The Duty Planning service provides handy (usually) free advice to homeowners on general non-specific planning process related matters.
It gives homeowners the opportunity to talk informally with a Planning Officer to discuss proposals. Taking along documents such as photos of the existing house, proposed elevations and plans, street images and locations maps would aid the Officer in getting a thumbnail feel for the proposed scheme.
What you’ll get advice on is focussed on more generic matters. It is useful for providing guidance on the local authority’s specific planning policy (policies can differ council to council), and for getting advice on the planning process itself. Most local authorities will publish an infographic showing the decision-tree matrix they work to, but it can be helpful to have this explained in person.
The Officer on duty should also be able to advise of the most suitable planning route for your application, provide advice on what types of scheme qualify for permitted development and what they would typically expect to see on a permitted development design.
You will also get advice on how to complete a planning application and importantly, the Officer can carry out a pre-submission validation check to ensure you’ve prepared the application fully and correctly.
On the flip side the Duty Planner won’t offer feedback or opinion on specific planning related queries or discuss the technicalities of a specific plan and any feedback offered remains the opinion of the individual Planner and not the local authority… so don’t expect any advice offered to be written.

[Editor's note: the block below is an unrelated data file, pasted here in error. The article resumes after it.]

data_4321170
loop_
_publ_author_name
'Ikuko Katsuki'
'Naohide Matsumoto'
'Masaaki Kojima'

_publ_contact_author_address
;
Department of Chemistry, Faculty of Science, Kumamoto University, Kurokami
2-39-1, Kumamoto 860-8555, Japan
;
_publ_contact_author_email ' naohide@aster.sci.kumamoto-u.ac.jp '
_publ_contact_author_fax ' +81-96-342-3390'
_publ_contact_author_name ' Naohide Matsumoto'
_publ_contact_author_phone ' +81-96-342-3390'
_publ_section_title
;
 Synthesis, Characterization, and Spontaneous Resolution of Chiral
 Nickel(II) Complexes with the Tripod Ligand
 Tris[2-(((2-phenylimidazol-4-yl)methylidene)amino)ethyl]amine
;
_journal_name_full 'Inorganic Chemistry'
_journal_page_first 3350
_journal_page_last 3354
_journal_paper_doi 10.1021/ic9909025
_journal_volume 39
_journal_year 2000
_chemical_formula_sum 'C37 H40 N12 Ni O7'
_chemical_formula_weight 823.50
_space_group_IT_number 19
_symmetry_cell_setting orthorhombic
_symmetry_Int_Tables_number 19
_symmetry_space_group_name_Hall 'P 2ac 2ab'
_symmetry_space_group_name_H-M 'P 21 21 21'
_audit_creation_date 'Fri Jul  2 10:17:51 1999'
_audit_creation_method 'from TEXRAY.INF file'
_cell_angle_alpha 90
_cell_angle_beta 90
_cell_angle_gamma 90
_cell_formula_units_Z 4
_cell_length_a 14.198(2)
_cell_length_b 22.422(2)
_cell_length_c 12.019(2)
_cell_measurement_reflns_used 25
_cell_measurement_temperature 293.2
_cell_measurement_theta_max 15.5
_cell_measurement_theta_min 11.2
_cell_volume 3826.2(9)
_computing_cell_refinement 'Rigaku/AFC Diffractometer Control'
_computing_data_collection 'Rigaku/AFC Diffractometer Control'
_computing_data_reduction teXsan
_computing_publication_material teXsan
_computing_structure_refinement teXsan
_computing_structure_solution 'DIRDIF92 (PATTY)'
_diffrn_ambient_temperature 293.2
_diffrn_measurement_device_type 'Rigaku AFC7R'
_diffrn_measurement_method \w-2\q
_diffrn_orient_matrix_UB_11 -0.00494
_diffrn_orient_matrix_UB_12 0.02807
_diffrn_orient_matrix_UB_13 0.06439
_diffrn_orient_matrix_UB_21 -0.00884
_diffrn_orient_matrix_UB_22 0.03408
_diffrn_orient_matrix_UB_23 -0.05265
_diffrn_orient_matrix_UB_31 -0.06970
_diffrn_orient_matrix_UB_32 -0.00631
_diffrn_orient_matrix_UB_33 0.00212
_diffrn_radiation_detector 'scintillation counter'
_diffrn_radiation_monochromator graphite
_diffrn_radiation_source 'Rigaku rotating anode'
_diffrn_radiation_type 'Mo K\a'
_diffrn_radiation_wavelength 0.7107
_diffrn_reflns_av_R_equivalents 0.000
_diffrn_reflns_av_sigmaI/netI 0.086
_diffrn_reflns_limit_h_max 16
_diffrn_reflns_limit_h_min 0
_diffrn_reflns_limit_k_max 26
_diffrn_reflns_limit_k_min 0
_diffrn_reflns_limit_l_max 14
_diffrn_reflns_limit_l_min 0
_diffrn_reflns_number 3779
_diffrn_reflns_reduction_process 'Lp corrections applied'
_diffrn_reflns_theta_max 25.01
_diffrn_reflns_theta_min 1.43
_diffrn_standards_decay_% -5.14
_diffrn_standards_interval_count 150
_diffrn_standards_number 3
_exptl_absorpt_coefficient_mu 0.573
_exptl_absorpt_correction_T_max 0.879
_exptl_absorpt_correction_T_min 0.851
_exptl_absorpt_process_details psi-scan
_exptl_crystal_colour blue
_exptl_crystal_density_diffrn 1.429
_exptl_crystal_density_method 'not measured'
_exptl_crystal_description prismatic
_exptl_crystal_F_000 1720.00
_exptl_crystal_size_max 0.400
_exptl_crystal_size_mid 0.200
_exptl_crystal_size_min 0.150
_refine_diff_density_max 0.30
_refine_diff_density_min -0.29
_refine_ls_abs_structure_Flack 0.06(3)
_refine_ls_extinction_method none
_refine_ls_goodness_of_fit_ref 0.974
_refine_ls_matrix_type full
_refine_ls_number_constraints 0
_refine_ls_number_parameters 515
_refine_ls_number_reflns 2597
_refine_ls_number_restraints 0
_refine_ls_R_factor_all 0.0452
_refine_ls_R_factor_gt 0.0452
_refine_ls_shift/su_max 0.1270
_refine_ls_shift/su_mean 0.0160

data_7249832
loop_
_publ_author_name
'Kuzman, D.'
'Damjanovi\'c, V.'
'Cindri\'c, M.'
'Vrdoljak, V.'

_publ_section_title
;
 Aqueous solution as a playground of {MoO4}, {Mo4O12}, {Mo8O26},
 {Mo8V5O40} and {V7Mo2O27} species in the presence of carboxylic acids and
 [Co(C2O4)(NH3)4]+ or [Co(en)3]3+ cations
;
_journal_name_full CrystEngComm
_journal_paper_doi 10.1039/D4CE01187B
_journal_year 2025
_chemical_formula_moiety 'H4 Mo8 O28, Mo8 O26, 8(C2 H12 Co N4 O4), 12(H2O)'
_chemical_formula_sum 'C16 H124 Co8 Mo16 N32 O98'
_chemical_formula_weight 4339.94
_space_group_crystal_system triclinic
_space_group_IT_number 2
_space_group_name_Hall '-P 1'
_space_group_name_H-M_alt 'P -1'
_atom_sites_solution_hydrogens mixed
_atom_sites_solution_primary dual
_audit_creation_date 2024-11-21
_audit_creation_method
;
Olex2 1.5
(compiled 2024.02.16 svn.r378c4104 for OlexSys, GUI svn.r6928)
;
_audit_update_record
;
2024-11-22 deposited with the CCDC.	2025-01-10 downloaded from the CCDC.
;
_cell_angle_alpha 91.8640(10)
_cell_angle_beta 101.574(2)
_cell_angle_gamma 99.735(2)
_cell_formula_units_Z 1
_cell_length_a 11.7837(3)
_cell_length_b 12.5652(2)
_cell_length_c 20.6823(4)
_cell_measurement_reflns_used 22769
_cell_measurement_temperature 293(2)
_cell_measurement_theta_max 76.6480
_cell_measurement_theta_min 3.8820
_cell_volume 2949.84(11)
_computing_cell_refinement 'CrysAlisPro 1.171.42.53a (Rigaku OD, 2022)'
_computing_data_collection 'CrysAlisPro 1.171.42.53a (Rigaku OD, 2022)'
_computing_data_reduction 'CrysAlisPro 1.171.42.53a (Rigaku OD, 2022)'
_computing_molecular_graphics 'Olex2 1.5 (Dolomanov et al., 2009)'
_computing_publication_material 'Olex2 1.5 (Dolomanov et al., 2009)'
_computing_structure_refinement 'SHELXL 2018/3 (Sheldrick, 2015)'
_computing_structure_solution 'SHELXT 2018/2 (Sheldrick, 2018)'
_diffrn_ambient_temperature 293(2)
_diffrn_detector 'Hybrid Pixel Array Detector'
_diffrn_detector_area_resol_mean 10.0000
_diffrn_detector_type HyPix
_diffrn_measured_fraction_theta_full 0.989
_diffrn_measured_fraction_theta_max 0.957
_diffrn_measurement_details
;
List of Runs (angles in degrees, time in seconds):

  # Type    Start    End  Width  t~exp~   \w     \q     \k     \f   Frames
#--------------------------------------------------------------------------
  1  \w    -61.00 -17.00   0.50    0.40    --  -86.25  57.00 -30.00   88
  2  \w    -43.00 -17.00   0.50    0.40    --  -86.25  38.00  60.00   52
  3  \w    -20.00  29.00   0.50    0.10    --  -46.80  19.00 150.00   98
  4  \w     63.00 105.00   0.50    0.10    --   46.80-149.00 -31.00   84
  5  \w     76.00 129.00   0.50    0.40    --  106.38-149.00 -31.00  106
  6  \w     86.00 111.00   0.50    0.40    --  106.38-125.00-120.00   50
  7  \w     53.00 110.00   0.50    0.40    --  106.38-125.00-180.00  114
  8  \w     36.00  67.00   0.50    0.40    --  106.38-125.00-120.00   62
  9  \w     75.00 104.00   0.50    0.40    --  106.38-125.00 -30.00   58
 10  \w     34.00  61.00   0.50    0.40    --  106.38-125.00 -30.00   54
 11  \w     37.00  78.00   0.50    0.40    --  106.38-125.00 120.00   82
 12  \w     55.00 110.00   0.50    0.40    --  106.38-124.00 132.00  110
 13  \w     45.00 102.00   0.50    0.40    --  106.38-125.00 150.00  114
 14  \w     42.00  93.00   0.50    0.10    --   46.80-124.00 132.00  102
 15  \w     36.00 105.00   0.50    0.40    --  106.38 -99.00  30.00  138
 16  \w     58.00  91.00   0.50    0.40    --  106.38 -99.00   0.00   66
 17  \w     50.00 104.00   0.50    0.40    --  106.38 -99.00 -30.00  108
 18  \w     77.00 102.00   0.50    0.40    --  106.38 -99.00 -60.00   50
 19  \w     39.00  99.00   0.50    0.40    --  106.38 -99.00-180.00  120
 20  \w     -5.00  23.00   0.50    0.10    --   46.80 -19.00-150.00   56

Do not go there expecting the Planner to sign off on any amendments to an existing application you table or offer up the kind of information they reserve for full pre-application advice. Neither is this the correct forum to ask for comment on a current enforcement.
Additionally, advice on appeals is case-specific and therefore out of the Duty Planner’s remit.
In summary, although the duty planning service won’t provide targeted advice around specific planning applications, it can still be a useful way to get general advice on the planning process and other defined areas.
If you would like some free planning advice, get in touch with us.